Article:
Inspired by Proust: A Multi-Sensory Approach to Memorizing Principle Verb Parts in ESL

Submitted by Diane Stonebrink on

Drawing inspiration from French philospher Marcel Proust, who wrote of the connection between involuntary memories & physical stimuli (e.g. smell),  students were given 10 study cards which were color, flavor, & scent-coordinated to facilitate memorization of English principle verb parts (simple, simple past, & past participle forms) in an ESL030 Grammar III course.  For example, verbs that followed the phonetic pattern teach taught taught & buy bought bought were grouped on a brown card scented with chocolate & distributed in a bag with chocolate candy & hot chocolate drink mix; verbs with the pattern bite bit bitten & hide hid hidden were grouped on a red card scented with cinnamon & distributed in a bag with cinnamon gum & tea.  Videos with pronunciation & music were also provided.  Improvements in test scores since the introduction of this "multi-sensory study strategy" & student comments indicate the technique is helpful.

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Assessment of the Month
Average: 4.6 (5 votes)


Peter Turner Thu, 04/30/2015 - 1:44pm

I love this approach, Diane! What a great way to appeal to students' varying learning styles. Just curious as to how much improvement there was.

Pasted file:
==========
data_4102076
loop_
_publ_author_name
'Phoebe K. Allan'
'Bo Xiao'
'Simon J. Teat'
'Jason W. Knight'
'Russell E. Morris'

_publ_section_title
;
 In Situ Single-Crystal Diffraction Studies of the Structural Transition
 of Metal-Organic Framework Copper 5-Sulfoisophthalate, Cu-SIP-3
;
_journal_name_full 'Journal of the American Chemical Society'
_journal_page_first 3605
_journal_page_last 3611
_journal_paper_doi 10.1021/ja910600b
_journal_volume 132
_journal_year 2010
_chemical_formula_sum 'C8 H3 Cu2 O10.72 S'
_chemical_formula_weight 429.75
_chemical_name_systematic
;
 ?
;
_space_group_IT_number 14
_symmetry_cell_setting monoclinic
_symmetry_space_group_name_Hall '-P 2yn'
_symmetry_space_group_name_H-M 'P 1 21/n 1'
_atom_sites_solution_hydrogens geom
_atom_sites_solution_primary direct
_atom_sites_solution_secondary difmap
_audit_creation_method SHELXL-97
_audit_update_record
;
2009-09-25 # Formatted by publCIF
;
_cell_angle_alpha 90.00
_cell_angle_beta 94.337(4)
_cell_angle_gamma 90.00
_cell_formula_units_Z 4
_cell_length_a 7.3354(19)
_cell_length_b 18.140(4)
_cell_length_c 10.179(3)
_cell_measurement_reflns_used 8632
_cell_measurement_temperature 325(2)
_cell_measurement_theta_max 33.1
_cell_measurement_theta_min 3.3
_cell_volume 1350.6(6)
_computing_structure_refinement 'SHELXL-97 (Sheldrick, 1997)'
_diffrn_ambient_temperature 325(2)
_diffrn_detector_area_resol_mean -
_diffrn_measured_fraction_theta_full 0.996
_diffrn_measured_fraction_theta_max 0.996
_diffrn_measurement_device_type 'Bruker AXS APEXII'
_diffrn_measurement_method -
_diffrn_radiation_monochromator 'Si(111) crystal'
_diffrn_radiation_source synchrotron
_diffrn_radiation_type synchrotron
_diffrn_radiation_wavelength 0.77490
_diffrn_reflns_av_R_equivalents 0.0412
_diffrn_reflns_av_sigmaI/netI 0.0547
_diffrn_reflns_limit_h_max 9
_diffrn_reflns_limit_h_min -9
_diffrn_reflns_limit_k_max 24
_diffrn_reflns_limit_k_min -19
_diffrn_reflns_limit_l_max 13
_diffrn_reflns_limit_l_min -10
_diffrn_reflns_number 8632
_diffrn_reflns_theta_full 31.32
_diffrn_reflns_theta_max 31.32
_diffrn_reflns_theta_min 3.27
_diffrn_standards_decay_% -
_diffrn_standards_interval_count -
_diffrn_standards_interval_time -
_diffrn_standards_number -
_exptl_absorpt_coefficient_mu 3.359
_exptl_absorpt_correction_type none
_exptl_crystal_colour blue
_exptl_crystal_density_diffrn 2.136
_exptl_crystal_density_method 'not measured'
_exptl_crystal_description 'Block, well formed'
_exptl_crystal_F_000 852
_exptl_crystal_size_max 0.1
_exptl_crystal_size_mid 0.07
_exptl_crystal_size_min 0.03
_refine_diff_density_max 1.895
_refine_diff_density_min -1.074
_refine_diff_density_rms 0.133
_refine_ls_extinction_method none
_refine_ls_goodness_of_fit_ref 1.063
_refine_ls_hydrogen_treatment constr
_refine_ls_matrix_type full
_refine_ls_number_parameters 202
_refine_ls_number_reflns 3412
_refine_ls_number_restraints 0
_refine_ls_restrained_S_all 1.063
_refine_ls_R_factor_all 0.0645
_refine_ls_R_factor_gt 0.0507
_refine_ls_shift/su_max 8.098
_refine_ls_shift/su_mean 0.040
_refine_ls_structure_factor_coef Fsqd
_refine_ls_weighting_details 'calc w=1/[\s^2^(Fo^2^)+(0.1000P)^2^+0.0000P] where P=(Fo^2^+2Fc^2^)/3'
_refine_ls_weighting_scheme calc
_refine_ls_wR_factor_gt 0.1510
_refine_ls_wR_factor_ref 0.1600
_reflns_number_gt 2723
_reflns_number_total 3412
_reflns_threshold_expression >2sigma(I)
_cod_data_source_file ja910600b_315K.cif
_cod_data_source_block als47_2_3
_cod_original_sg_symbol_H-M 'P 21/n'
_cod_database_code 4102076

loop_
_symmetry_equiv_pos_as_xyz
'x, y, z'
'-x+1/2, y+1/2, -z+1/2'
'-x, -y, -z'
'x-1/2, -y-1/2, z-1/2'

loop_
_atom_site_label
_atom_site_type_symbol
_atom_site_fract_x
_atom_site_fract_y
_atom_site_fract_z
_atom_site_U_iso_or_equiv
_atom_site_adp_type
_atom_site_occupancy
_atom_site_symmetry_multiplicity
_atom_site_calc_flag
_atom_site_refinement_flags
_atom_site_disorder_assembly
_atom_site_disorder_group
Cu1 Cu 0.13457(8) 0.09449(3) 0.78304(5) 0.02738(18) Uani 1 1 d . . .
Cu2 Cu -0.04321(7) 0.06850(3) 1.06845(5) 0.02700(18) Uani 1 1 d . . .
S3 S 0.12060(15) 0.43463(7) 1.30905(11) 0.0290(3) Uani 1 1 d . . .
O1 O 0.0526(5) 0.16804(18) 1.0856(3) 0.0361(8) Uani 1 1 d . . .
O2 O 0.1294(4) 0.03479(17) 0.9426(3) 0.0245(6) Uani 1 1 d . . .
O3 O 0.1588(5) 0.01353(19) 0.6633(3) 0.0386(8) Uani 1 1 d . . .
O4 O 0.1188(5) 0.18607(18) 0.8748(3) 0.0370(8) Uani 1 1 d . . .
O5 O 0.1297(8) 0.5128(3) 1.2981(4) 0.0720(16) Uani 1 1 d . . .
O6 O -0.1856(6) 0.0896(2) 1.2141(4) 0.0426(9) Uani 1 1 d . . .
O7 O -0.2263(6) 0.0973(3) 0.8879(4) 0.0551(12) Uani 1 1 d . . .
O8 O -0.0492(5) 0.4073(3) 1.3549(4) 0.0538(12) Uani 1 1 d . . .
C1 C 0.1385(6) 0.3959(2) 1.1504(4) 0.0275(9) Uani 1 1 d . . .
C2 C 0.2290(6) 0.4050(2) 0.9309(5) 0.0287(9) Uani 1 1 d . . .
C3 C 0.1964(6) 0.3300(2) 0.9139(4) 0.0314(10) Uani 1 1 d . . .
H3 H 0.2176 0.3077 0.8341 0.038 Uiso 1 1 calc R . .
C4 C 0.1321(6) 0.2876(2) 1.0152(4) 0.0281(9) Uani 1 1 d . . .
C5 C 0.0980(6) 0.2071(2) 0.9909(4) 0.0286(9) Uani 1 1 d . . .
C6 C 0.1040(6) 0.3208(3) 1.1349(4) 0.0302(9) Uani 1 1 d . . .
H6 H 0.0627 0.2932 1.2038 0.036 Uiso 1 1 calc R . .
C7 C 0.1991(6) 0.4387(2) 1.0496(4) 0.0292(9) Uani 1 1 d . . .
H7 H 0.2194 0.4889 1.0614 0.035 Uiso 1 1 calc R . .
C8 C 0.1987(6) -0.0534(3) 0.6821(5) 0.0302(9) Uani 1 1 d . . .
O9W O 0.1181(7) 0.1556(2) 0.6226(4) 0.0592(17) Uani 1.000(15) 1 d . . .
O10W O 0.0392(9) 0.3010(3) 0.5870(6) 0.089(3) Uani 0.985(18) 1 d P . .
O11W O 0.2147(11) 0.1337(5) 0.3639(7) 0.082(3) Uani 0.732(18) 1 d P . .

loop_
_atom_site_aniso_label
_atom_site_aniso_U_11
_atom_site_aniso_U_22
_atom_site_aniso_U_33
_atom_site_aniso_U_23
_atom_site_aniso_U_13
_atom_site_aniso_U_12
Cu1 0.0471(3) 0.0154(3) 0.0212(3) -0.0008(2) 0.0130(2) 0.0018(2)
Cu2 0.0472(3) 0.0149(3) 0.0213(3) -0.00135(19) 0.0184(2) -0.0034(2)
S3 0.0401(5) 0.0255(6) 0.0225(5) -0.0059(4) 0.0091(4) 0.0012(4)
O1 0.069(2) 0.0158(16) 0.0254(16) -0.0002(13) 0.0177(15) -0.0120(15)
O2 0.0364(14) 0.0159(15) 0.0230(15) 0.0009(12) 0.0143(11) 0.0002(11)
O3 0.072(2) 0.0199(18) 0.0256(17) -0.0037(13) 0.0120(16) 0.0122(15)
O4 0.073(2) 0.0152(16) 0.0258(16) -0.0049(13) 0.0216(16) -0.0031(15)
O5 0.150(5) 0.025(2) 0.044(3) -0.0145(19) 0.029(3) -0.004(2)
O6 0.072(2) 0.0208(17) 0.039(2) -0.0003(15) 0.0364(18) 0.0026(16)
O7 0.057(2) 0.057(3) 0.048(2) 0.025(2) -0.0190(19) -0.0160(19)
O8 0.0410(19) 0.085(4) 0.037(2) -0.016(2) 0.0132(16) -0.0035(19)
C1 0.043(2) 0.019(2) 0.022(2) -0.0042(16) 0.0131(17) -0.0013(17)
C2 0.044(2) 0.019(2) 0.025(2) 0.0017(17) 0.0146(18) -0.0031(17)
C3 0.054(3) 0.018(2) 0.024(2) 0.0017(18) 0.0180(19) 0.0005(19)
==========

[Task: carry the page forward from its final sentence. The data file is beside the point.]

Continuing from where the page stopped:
Diane Stonebrink Thu, 04/30/2015 - 2:15pm

In reply to by Peter Turner

Thanks for the feedback, Pete.  I go into more detail about results in the Word Document file attached to the CATS post.  Here's some information from that attachment:

Improvements in test scores on the present perfect (the chapter studied in the weeks the cards are distributed) since the introduction of this "multi-sensory study strategy" have improved in the last two semesters compared to previous semesters in which I did not give these cards to students:  93.8% (Fall) & 87.4% (Spring) this academic year compared to 81.6, 79.5, 77.4, 84.5, and 83.3 for Fall 2012 – Spring 2014 semesters.  Comments on course evaluations by students indicate the technique is quite memorable and they feel it is helpful.  Many students continue to carry the cards with them after the semester/course is finished and use them in the next level.  When I give them study cards for other grammatical topics, they expectantly hold them up to their noses and then express dismay to find no scent.  The strategy has not worked miracles, but the majority of students have enjoyed it.

Becky Baranowski Thu, 04/30/2015 - 3:02pm

This is very cool......while this may not have been the "cure all", it still added to your class for the better.  I haven't tried multisensory techniques, and it is something I should try.  This may be something my math folks could use with some of the rules in math (like rules of exponents). Thanks for sharing....

Olga Tsoudis Thu, 08/27/2015 - 10:26am

Diane, This is a creative way of teaching students! I am impressed with the study cards and all of the work put into them! I am sure the students will remember this activity in the future and how it helped them learn. Olga

Bronwen Steele Tue, 09/15/2015 - 12:25pm

Wow Diane, chocolate cards, candy and drink! I think you may be on to something. Adding olfactory neural input to learning would help it be memorable.